Monday, 26 November 2012

Sandpiper question response

This post is in response to a comment on my Analysis of the Sandpiper by Ahdaf Soueif piece.

The narrator's description of the sea and the sand shows the imagery used in the first and last paragraph to show her contrasting feelings between the two points in time, concerning both her married life and feeling towards her marriage.

The narrator's questioning tone and descriptive imagery of the juxtapositions could also indicate her husband and her's cultural differences and subsequent growing apart.

This picture could help you imagine the imagery used
“But what do the waves know of the massed, hot, still sands of the desert… and what does the beach know of the depths, the cold, the currents just there..” – a metaphor for cultural interactions, where neither culture truly understands the other’s.

Hope that helped.

Thursday, 22 November 2012

The Hunting Snake by Judith Wright Analysis

The Hunting Snake by Judith Wright
Sun-warmed in this late season's grace
under the autumn's gentlest sky
we walked, and froze half through a pace.
The great black snake went reeling by.

Head-down, tongue flickering on the trail 
he quested through the parting grass;
sun glazed his curves of diamond scale, 
and we lost breath to watch him pass.

What track he followed, what small food
fled living from his fierce intent, 
we scarcely thought; still as we stood
our eyes went with him as he went.

Cold, dark and splendid he was gone
into the grass that hid his prey.
We took a deeper breath of day, 
looked at each other, and went on. 

The narrator observes a warm, tranquil environment that is perceived by the reader as calm and pleasing. The froze "half-through a pace" introduces the snake as an intruder, one that is disturbing this pristine environment.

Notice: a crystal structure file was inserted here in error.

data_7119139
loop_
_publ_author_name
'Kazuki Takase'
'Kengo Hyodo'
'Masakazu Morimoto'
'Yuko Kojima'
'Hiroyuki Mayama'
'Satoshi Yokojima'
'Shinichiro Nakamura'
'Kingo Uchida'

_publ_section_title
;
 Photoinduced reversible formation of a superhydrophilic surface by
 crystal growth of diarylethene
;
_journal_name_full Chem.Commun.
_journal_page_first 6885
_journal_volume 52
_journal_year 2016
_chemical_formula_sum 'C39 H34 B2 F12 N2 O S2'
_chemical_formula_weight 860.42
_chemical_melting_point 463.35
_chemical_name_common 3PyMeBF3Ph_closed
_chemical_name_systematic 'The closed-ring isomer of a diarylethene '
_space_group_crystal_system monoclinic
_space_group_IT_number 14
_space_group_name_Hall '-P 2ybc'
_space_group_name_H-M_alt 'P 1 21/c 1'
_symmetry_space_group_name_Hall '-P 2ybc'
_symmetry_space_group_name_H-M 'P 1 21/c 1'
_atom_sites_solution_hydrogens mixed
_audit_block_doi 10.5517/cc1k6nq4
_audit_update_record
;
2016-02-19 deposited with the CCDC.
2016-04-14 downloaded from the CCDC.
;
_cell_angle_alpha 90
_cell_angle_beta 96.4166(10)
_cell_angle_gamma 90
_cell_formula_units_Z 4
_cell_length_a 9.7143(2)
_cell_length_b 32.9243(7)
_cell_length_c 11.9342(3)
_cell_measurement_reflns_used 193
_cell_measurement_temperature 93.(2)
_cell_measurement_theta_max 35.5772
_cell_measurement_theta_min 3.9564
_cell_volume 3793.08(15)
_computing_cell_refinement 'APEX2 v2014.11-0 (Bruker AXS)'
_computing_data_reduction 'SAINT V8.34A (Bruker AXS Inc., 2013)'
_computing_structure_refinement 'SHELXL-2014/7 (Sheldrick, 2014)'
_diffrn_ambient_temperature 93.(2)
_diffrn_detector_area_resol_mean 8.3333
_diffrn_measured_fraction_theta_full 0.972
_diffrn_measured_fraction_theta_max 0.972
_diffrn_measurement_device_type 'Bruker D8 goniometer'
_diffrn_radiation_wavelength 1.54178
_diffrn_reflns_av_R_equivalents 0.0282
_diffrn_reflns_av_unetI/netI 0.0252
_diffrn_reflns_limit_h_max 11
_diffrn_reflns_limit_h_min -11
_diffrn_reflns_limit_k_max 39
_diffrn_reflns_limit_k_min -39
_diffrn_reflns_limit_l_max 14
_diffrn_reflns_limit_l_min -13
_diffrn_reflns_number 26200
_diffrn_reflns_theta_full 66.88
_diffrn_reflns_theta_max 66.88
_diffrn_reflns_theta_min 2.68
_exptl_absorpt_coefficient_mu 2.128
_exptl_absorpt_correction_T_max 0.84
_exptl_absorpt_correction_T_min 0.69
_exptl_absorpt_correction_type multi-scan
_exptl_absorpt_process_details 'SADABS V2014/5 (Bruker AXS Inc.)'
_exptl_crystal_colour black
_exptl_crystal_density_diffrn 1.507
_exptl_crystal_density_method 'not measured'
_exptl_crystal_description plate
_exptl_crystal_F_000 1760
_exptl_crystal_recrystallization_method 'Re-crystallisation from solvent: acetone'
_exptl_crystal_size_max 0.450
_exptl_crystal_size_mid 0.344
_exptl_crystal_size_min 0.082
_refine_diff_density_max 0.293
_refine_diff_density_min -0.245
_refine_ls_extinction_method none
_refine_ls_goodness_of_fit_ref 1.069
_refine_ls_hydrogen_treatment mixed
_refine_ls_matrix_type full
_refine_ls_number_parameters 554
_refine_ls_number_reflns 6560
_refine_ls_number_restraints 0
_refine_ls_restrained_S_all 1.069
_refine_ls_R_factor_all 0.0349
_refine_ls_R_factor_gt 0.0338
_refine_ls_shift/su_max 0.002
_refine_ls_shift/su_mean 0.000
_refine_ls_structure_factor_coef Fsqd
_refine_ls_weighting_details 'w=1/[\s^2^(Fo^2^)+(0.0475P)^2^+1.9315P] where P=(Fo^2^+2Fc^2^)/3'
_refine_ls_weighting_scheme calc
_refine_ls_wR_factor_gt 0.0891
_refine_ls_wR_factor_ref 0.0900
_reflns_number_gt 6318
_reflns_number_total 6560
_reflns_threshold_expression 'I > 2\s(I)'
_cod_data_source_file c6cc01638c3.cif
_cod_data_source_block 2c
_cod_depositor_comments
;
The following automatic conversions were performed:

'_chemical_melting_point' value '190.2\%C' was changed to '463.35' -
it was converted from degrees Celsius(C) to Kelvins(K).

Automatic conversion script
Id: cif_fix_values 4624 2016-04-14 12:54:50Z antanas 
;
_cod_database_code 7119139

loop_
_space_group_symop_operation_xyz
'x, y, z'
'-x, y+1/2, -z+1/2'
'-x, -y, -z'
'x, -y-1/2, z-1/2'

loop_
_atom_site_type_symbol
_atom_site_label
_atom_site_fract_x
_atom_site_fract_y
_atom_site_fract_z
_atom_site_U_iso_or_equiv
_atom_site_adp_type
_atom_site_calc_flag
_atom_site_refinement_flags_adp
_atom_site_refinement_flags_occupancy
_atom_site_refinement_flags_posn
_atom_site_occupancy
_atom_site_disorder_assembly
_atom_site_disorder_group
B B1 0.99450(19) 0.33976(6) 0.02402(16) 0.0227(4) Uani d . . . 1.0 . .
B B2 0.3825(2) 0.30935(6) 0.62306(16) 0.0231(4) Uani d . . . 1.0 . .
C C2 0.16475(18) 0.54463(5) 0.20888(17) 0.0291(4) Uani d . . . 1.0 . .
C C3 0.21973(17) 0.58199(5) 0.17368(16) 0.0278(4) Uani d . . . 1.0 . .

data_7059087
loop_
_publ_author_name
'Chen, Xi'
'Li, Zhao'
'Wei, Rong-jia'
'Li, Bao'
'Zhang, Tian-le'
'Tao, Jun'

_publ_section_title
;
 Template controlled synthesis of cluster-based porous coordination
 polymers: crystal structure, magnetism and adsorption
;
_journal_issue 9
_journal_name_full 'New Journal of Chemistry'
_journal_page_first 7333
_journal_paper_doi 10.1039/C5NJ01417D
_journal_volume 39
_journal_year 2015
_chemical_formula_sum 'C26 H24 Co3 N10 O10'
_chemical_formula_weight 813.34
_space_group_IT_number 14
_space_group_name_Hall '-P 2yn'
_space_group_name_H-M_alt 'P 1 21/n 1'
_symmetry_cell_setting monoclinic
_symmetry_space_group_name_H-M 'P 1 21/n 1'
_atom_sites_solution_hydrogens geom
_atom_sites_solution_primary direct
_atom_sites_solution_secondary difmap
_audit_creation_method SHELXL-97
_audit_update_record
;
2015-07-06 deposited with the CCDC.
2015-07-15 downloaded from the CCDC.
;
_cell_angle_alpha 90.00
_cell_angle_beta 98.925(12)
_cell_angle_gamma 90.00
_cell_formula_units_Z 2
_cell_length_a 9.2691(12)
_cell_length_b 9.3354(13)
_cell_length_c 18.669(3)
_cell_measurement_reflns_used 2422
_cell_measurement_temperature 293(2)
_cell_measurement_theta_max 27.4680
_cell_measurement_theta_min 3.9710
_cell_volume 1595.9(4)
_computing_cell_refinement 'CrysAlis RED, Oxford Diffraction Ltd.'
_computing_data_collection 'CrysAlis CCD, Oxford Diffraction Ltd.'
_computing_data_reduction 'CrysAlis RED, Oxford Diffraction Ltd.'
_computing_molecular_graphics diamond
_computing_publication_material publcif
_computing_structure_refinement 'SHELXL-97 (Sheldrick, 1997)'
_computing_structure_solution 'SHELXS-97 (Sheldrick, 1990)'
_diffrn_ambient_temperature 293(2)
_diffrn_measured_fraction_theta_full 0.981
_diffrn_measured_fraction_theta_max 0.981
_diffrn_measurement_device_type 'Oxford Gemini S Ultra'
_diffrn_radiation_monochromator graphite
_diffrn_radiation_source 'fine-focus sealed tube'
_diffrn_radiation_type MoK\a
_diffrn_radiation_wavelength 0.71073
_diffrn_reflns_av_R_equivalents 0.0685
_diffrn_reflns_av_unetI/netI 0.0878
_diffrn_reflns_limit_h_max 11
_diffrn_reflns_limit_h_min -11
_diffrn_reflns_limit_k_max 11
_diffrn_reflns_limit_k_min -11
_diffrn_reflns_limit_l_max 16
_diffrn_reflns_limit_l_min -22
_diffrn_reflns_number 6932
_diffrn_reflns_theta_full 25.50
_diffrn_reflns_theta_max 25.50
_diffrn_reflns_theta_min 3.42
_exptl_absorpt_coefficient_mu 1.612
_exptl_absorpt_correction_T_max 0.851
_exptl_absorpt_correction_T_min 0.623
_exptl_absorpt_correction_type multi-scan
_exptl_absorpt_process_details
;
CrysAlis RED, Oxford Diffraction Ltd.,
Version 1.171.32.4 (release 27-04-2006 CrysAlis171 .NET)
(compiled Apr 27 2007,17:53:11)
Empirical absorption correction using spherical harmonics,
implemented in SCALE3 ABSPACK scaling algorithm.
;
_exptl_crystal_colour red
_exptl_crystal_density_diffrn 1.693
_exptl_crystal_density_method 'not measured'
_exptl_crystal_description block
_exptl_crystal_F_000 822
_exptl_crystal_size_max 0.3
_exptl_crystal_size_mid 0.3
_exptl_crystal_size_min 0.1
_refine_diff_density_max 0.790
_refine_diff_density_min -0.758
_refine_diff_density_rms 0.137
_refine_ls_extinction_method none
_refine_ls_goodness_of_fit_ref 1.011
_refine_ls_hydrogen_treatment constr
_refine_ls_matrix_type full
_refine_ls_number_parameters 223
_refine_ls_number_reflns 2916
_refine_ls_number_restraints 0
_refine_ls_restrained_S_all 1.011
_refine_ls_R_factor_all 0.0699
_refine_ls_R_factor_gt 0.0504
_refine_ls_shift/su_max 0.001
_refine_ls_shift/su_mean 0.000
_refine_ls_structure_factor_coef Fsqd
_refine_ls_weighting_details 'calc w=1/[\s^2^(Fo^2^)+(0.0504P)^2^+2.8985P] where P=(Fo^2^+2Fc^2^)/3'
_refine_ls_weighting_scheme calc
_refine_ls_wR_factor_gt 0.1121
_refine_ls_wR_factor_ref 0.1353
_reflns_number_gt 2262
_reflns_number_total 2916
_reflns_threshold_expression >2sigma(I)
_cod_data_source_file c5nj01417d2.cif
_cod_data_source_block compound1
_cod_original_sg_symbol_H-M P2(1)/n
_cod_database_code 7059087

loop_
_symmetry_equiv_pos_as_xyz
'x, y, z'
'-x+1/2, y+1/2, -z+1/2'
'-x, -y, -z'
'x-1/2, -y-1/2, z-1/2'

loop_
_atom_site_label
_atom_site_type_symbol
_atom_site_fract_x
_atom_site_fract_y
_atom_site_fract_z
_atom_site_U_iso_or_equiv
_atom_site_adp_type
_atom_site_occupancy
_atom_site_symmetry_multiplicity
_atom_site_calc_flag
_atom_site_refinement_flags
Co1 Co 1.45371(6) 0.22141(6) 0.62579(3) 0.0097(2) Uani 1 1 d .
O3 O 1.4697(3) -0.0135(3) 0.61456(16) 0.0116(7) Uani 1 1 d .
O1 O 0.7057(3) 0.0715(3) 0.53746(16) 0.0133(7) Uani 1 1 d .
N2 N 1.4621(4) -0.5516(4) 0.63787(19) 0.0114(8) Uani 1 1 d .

The description of the snake as beautiful yet dangerous, its size and vicious predatory intent indicates to the reader the amazing contradictions that the snake represents. "We took a deeper breath of day" shows how close the narrator believes they came to death, yet it could simultaneously indicate their amazement, and awe of being in the presence of such a remarkable, dangerous and beautiful creature.

The portrayal of the narrator at the mercy of this magnificent reptile highlights the extended metaphor that is apparent in this poem, one that show that man is till inferior to the true might of nature due to his life being at the mercy of this cold blooded hunter. The description of the snake completely ignoring the narrator ignites a sense of relief felt by the reader but it also indicates that it is not snake that is intruding but in fact it is the narrator, the humans, that are intruding into the beauty of nature.

Tuesday, 20 November 2012

The Cockroach by Kevin Halligan analysis

The Cockroach by Kevin Halligan
I watched a giant cockroach start to pace,
Skirting a ball of dust that rode the floor.
At first he seemed quite satisfied to trace 
A path between the wainscot and the door,
But soon he turned to jog in crooked rings,
Circling the rusty table leg and back,
And flipping right over to scratch his wings - 
As if a victim of a mild attack